Using JavaScript To Select Textarea Text

1st July 2008 - 2 minutes read time

This is a simple trick that will allow users to select the contents of a text area. First we need a text area.

<form><textarea name="textarea1" id="textarea1" rows="5" cols="40" wrap="off">This is some
long content.
This is some long content.
This is some long content.
This is some long content.
<br />
<input type="button" value="Select text" onclick="selectText('textarea1')">

This form also includes a button with an on click event that runs a function. This function takes a single parameter as the name of the element. It then sets the focus to this element and then selects all of the text therein.

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Serialize And Unserialize With PHP

30th June 2008 - 3 minutes read time

If you have an object or array that you want to save until a later you can use the serialize() and unserialize() functions. The operation of the functions are straightforward. To serialize() an array just pass the serialise function the array like this.

$array = array(1,2,3,4);
$serializedArray = serialize($array);

Now when we print the serialized array out we get the following.


This contains all of the data needed to recreate our array. Be careful not to edit this string because it will not work if you want to unserialize it and get the array back. You can store this string in a file or a database so that you can recreate the exact same array at a later date.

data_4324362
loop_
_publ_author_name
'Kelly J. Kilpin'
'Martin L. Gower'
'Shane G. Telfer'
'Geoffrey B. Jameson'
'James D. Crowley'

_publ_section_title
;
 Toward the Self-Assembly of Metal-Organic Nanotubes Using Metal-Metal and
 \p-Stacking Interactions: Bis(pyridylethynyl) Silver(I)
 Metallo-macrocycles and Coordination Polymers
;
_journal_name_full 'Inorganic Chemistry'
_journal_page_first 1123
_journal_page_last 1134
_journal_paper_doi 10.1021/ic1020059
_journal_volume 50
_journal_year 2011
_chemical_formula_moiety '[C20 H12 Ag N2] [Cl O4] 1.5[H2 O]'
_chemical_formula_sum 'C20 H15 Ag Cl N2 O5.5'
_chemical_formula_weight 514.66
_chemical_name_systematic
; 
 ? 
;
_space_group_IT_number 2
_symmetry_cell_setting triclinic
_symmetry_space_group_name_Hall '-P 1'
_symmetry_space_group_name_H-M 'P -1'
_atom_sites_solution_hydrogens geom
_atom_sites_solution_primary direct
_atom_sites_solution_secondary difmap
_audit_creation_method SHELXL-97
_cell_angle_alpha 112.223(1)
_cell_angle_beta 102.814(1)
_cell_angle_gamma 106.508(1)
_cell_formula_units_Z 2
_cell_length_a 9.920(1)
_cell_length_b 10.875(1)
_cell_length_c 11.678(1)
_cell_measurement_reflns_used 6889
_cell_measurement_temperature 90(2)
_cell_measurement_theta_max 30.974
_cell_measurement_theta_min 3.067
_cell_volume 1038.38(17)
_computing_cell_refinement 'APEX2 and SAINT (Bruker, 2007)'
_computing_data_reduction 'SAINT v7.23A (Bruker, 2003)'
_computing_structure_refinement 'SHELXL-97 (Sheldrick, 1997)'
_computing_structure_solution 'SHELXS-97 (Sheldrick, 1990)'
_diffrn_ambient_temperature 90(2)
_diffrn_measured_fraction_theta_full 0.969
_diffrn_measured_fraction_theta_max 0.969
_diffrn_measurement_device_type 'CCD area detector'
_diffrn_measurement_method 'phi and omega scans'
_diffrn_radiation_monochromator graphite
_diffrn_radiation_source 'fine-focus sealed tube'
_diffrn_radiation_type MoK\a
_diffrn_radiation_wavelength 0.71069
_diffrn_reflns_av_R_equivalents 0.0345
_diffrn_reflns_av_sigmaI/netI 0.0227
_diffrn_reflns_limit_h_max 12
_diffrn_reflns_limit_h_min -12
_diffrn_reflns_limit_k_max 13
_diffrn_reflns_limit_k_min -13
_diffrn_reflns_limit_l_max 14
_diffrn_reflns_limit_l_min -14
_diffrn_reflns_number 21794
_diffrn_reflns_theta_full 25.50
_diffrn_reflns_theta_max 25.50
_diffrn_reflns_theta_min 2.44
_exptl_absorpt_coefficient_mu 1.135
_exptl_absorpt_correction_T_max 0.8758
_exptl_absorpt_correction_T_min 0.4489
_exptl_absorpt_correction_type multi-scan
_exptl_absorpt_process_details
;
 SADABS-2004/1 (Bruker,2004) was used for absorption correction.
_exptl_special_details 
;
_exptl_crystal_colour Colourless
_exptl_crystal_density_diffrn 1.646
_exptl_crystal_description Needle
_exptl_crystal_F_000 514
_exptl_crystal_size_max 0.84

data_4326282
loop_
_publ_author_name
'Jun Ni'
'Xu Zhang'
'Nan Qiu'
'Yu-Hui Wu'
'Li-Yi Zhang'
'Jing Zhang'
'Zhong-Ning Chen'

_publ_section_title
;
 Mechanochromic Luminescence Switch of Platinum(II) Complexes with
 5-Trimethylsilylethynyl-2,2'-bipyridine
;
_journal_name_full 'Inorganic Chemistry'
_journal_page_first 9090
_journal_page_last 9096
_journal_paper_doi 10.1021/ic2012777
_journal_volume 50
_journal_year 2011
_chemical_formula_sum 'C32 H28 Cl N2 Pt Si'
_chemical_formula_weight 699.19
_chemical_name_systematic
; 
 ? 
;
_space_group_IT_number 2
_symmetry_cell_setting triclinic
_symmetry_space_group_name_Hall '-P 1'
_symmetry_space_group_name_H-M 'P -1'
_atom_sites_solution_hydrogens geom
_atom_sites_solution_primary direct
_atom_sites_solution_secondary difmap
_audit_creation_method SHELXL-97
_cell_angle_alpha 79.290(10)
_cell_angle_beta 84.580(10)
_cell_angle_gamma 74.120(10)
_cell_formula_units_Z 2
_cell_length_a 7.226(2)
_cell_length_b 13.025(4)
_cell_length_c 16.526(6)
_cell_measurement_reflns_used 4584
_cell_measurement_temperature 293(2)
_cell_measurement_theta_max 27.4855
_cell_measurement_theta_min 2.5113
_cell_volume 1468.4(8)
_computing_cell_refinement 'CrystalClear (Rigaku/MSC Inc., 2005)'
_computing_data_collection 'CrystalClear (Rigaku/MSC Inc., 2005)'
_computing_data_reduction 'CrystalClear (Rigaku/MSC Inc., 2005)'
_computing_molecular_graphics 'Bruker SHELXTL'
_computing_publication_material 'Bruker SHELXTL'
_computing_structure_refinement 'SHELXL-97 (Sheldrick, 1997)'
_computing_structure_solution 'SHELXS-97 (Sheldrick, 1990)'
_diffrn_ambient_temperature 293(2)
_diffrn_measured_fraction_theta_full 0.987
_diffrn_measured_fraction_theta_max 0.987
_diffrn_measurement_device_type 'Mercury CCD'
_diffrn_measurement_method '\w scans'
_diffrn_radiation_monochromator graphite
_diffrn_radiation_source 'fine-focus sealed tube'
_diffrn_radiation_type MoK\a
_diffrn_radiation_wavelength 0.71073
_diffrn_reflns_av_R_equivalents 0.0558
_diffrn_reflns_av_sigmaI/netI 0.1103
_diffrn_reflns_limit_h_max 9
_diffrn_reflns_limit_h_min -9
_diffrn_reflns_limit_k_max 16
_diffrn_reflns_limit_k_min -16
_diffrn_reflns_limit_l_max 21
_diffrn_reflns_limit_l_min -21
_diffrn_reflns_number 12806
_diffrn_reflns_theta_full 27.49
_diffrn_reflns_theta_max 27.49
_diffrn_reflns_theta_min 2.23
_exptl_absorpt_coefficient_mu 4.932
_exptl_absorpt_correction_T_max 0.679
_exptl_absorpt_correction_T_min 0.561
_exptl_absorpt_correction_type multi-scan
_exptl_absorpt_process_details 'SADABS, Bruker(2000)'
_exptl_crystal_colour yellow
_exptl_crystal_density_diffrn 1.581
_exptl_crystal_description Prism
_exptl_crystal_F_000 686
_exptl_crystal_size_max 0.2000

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Use Alt+. To Print Out Last Parameter

27th June 2008 - 2 minutes read time

A handy trick when using a Unix/Linux system is to repeat the last parameter from the previous line. Lets say that you typed in the following line to move a file to another directory.

$ mv file.txt /usr/local/

To then move into that directory you can just type cd and Alt+. to copy in the last parameter used in the last line. This will put the following on the command line.

$ cd /usr/local/

You can press Alt+. multiple times to go back through your parameter history. Note that it only records the last parameter used for each line. So for the example above, if you pressed Alt+. twice you would get the last parameter of whatever command you executed before moving the file.

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The PHP array_flip() Function And Detecting Functions

26th June 2008 - 3 minutes read time

The array_flip() function in PHP is used to swap the values of an array with the keys. Take the following array.

$array = array('key1'=>'value1', 'key2'=>'value2');

To exchange all the values with the keys we pass it through the array_flip() function.

$array = array_flip($array);
echo '<pre>'.print_r($array, true).'</pre>';

This prints out the following:

 [value1] => key1
 [value2] => key2

If any of the values are the same then the highest key is overwritten. The following array:

$array = array('a', 'a', 'a', 'b');

Will produce the following array when passed through array_flip().

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Print Out A Random Futurama Quote

25th June 2008 - 3 minutes read time

If you sent a curl request to the server you get back a random Futurama quote contained within the header information. The following curl command:

curl -Is

The commands supplied are I and s. I causes only the header of the file to be shown and s stops curl printing out anything. This returns the following headers:

HTTP/1.1 200 OK
Date: Wed, 25 Jun 2008 08:34:43 GMT
Server: Apache/1.3.41 (Unix) mod_perl/1.31-rc4
X-Powered-By: Slash 2.005001
X-Bender: I'm an outdated piece of junk.
Cache-Control: private
Pragma: private
Connection: close
Content-Type: text/html; charset=iso-8859-1

Which contains a quote from Bender. To grab the correct line we then pass this through a regular expression to find a line that starts with an "X" and a dash, followed be either a B (for Bender) or an F (for Fry). The following line: